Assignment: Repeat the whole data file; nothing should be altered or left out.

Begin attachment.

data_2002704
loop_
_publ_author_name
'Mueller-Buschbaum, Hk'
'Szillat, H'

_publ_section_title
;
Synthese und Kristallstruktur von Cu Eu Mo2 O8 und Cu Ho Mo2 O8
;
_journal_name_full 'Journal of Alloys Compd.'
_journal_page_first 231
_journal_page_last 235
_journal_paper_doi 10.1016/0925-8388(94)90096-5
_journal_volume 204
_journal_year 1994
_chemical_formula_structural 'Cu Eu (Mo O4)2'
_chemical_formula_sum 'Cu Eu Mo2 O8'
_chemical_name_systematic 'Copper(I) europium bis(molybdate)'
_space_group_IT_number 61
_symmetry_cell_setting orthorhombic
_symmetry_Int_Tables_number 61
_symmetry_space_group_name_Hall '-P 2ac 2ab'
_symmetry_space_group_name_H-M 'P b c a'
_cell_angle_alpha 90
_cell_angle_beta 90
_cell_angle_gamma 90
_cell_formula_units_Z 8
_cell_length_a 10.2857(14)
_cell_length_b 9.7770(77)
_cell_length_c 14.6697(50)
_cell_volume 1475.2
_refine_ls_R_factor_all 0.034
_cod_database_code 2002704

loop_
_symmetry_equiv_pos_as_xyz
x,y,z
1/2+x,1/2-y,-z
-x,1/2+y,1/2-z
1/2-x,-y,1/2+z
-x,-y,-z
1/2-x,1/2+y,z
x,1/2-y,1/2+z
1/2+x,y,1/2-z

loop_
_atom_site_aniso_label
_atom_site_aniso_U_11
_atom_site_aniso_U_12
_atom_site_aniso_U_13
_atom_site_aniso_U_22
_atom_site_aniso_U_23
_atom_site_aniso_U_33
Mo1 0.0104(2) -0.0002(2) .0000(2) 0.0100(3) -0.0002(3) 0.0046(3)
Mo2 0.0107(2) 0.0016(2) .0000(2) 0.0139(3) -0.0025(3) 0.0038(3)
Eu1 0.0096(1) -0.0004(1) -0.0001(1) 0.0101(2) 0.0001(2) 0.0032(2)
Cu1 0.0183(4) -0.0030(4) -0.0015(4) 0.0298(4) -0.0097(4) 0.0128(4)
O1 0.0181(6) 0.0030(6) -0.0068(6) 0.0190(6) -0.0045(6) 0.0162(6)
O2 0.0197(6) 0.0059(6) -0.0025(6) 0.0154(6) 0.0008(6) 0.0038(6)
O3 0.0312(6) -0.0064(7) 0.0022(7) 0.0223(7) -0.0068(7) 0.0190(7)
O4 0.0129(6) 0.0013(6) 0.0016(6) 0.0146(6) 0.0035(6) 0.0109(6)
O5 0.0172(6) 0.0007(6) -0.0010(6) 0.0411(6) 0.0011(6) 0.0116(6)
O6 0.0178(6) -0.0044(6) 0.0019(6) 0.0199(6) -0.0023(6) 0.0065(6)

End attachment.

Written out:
data_2002704
loop_
_publ_author_name
'Mueller-Buschbaum, Hk'
'Szillat, H'

_publ_section_title
;
Synthese und Kristallstruktur von Cu Eu Mo2 O8 und Cu Ho Mo2 O8
;
_journal_name_full 'Journal of Alloys Compd.'
_journal_page_first 231
_journal_page_last 235
_journal_paper_doi 10.1016/0925-8388(94)90096-5
_journal_volume 204
_journal_year 1994
_chemical_formula_structural 'Cu Eu (Mo O4)2'
_chemical_formula_sum 'Cu Eu Mo2 O8'
_chemical_name_systematic 'Copper(I) europium bis(molybdate)'
_space_group_IT_number 61
_symmetry_cell_setting orthorhombic
_symmetry_Int_Tables_number 61
_symmetry_space_group_name_Hall '-P 2ac 2ab'
_symmetry_space_group_name_H-M 'P b c a'
_cell_angle_alpha 90
_cell_angle_beta 90
_cell_angle_gamma 90
_cell_formula_units_Z 8
_cell_length_a 10.2857(14)
_cell_length_b 9.7770(77)
_cell_length_c 14.6697(50)
_cell_volume 1475.2
_refine_ls_R_factor_all 0.034
_cod_database_code 2002704

loop_
_symmetry_equiv_pos_as_xyz
x,y,z
1/2+x,1/2-y,-z
-x,1/2+y,1/2-z
1/2-x,-y,1/2+z
-x,-y,-z
1/2-x,1/2+y,z
x,1/2-y,1/2+z
1/2+x,y,1/2-z

loop_
_atom_site_aniso_label
_atom_site_aniso_U_11
_atom_site_aniso_U_12
_atom_site_aniso_U_13
_atom_site_aniso_U_22
_atom_site_aniso_U_23
_atom_site_aniso_U_33
Mo1 0.0104(2) -0.0002(2) .0000(2) 0.0100(3) -0.0002(3) 0.0046(3)
Mo2 0.0107(2) 0.0016(2) .0000(2) 0.0139(3) -0.0025(3) 0.0038(3)
Eu1 0.0096(1) -0.0004(1) -0.0001(1) 0.0101(2) 0.0001(2) 0.0032(2)
Cu1 0.0183(4) -0.0030(4) -0.0015(4) 0.0298(4) -0.0097(4) 0.0128(4)
O1 0.0181(6) 0.0030(6) -0.0068(6) 0.0190(6) -0.0045(6) 0.0162(6)
O2 0.0197(6) 0.0059(6) -0.0025(6) 0.0154(6) 0.0008(6) 0.0038(6)
O3 0.0312(6) -0.0064(7) 0.0022(7) 0.0223(7) -0.0068(7) 0.0190(7)
O4 0.0129(6) 0.0013(6) 0.0016(6) 0.0146(6) 0.0035(6) 0.0109(6)
O5 0.0172(6) 0.0007(6) -0.0010(6) 0.0411(6) 0.0011(6) 0.0116(6)
O6 0.0178(6) -0.0044(6) 0.0019(6) 0.0199(6) -0.0023(6) 0.0065(6)